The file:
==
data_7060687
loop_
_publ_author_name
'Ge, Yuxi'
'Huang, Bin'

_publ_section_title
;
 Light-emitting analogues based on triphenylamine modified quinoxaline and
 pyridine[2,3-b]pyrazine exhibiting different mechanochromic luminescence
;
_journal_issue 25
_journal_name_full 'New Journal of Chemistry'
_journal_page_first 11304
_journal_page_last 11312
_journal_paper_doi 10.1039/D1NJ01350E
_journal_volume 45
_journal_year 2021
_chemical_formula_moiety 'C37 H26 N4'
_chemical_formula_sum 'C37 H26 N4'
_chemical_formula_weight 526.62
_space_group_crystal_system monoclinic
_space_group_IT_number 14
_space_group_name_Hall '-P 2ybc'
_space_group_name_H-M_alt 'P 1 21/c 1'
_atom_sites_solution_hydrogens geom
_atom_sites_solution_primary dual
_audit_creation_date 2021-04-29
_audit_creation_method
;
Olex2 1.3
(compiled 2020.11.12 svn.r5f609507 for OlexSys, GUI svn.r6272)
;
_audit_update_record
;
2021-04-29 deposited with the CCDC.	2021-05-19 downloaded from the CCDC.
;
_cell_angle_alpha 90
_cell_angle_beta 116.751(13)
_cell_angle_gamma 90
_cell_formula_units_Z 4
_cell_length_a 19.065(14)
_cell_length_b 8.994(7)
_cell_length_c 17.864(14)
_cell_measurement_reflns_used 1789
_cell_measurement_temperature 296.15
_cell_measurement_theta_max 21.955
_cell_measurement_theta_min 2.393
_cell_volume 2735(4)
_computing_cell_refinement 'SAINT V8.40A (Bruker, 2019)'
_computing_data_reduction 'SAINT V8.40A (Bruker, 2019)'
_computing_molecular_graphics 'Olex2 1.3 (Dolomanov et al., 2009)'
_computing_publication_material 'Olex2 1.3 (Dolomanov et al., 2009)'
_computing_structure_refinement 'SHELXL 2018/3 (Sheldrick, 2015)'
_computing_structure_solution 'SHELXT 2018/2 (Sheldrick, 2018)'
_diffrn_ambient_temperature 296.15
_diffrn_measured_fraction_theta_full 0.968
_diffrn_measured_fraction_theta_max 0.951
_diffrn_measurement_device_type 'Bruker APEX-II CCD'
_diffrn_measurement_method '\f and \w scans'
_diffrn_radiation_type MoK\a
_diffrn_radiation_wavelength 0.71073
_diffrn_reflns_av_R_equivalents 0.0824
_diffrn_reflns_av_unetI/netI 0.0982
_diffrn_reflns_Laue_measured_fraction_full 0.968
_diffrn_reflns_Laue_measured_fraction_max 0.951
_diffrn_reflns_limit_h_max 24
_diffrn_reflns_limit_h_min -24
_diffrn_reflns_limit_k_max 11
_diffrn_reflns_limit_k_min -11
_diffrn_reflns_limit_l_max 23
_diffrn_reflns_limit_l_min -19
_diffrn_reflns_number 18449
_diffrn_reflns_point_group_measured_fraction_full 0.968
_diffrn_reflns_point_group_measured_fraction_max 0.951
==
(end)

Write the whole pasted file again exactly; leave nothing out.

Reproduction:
data_7060687
loop_
_publ_author_name
'Ge, Yuxi'
'Huang, Bin'

_publ_section_title
;
 Light-emitting analogues based on triphenylamine modified quinoxaline and
 pyridine[2,3-b]pyrazine exhibiting different mechanochromic luminescence
;
_journal_issue 25
_journal_name_full 'New Journal of Chemistry'
_journal_page_first 11304
_journal_page_last 11312
_journal_paper_doi 10.1039/D1NJ01350E
_journal_volume 45
_journal_year 2021
_chemical_formula_moiety 'C37 H26 N4'
_chemical_formula_sum 'C37 H26 N4'
_chemical_formula_weight 526.62
_space_group_crystal_system monoclinic
_space_group_IT_number 14
_space_group_name_Hall '-P 2ybc'
_space_group_name_H-M_alt 'P 1 21/c 1'
_atom_sites_solution_hydrogens geom
_atom_sites_solution_primary dual
_audit_creation_date 2021-04-29
_audit_creation_method
;
Olex2 1.3
(compiled 2020.11.12 svn.r5f609507 for OlexSys, GUI svn.r6272)
;
_audit_update_record
;
2021-04-29 deposited with the CCDC.	2021-05-19 downloaded from the CCDC.
;
_cell_angle_alpha 90
_cell_angle_beta 116.751(13)
_cell_angle_gamma 90
_cell_formula_units_Z 4
_cell_length_a 19.065(14)
_cell_length_b 8.994(7)
_cell_length_c 17.864(14)
_cell_measurement_reflns_used 1789
_cell_measurement_temperature 296.15
_cell_measurement_theta_max 21.955
_cell_measurement_theta_min 2.393
_cell_volume 2735(4)
_computing_cell_refinement 'SAINT V8.40A (Bruker, 2019)'
_computing_data_reduction 'SAINT V8.40A (Bruker, 2019)'
_computing_molecular_graphics 'Olex2 1.3 (Dolomanov et al., 2009)'
_computing_publication_material 'Olex2 1.3 (Dolomanov et al., 2009)'
_computing_structure_refinement 'SHELXL 2018/3 (Sheldrick, 2015)'
_computing_structure_solution 'SHELXT 2018/2 (Sheldrick, 2018)'
_diffrn_ambient_temperature 296.15
_diffrn_measured_fraction_theta_full 0.968
_diffrn_measured_fraction_theta_max 0.951
_diffrn_measurement_device_type 'Bruker APEX-II CCD'
_diffrn_measurement_method '\f and \w scans'
_diffrn_radiation_type MoK\a
_diffrn_radiation_wavelength 0.71073
_diffrn_reflns_av_R_equivalents 0.0824
_diffrn_reflns_av_unetI/netI 0.0982
_diffrn_reflns_Laue_measured_fraction_full 0.968
_diffrn_reflns_Laue_measured_fraction_max 0.951
_diffrn_reflns_limit_h_max 24
_diffrn_reflns_limit_h_min -24
_diffrn_reflns_limit_k_max 11
_diffrn_reflns_limit_k_min -11
_diffrn_reflns_limit_l_max 23
_diffrn_reflns_limit_l_min -19
_diffrn_reflns_number 18449
_diffrn_reflns_point_group_measured_fraction_full 0.968
_diffrn_reflns_point_group_measured_fraction_max 0.951